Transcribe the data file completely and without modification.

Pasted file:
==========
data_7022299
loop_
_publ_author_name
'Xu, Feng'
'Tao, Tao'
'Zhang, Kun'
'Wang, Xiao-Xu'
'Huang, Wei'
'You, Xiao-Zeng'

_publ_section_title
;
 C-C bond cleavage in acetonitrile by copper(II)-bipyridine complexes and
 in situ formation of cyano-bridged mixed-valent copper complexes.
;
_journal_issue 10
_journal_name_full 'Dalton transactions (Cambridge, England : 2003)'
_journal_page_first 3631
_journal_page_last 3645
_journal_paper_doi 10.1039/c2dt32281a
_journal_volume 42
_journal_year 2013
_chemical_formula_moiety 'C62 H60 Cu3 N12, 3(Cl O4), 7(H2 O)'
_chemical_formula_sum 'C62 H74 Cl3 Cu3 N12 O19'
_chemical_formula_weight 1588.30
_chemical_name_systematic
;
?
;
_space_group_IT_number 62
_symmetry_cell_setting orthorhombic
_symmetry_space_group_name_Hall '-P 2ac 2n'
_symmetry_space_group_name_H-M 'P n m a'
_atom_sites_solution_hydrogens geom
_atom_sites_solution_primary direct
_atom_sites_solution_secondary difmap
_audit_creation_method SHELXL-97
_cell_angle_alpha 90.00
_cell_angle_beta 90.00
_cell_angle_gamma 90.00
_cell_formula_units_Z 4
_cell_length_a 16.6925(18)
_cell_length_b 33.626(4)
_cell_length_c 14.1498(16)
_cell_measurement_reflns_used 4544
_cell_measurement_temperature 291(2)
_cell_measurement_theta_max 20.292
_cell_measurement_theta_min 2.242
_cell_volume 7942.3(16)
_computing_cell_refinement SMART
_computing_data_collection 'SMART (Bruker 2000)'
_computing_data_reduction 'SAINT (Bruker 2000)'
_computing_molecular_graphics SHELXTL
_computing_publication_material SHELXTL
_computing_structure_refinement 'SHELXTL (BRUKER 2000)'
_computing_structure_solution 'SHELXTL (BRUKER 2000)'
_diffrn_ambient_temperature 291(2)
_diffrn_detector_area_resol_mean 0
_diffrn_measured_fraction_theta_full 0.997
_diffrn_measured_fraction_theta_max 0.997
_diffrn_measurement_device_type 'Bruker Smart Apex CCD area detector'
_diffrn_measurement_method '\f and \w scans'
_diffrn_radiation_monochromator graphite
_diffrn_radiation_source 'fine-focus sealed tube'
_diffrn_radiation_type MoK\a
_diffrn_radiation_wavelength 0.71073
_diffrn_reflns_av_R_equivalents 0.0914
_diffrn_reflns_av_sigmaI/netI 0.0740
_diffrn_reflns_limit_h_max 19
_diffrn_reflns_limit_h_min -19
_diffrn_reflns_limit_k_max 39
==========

data_7022299
loop_
_publ_author_name
'Xu, Feng'
'Tao, Tao'
'Zhang, Kun'
'Wang, Xiao-Xu'
'Huang, Wei'
'You, Xiao-Zeng'

_publ_section_title
;
 C-C bond cleavage in acetonitrile by copper(II)-bipyridine complexes and
 in situ formation of cyano-bridged mixed-valent copper complexes.
;
_journal_issue 10
_journal_name_full 'Dalton transactions (Cambridge, England : 2003)'
_journal_page_first 3631
_journal_page_last 3645
_journal_paper_doi 10.1039/c2dt32281a
_journal_volume 42
_journal_year 2013
_chemical_formula_moiety 'C62 H60 Cu3 N12, 3(Cl O4), 7(H2 O)'
_chemical_formula_sum 'C62 H74 Cl3 Cu3 N12 O19'
_chemical_formula_weight 1588.30
_chemical_name_systematic
;
?
;
_space_group_IT_number 62
_symmetry_cell_setting orthorhombic
_symmetry_space_group_name_Hall '-P 2ac 2n'
_symmetry_space_group_name_H-M 'P n m a'
_atom_sites_solution_hydrogens geom
_atom_sites_solution_primary direct
_atom_sites_solution_secondary difmap
_audit_creation_method SHELXL-97
_cell_angle_alpha 90.00
_cell_angle_beta 90.00
_cell_angle_gamma 90.00
_cell_formula_units_Z 4
_cell_length_a 16.6925(18)
_cell_length_b 33.626(4)
_cell_length_c 14.1498(16)
_cell_measurement_reflns_used 4544
_cell_measurement_temperature 291(2)
_cell_measurement_theta_max 20.292
_cell_measurement_theta_min 2.242
_cell_volume 7942.3(16)
_computing_cell_refinement SMART
_computing_data_collection 'SMART (Bruker 2000)'
_computing_data_reduction 'SAINT (Bruker 2000)'
_computing_molecular_graphics SHELXTL
_computing_publication_material SHELXTL
_computing_structure_refinement 'SHELXTL (BRUKER 2000)'
_computing_structure_solution 'SHELXTL (BRUKER 2000)'
_diffrn_ambient_temperature 291(2)
_diffrn_detector_area_resol_mean 0
_diffrn_measured_fraction_theta_full 0.997
_diffrn_measured_fraction_theta_max 0.997
_diffrn_measurement_device_type 'Bruker Smart Apex CCD area detector'
_diffrn_measurement_method '\f and \w scans'
_diffrn_radiation_monochromator graphite
_diffrn_radiation_source 'fine-focus sealed tube'
_diffrn_radiation_type MoK\a
_diffrn_radiation_wavelength 0.71073
_diffrn_reflns_av_R_equivalents 0.0914
_diffrn_reflns_av_sigmaI/netI 0.0740
_diffrn_reflns_limit_h_max 19
_diffrn_reflns_limit_h_min -19
_diffrn_reflns_limit_k_max 39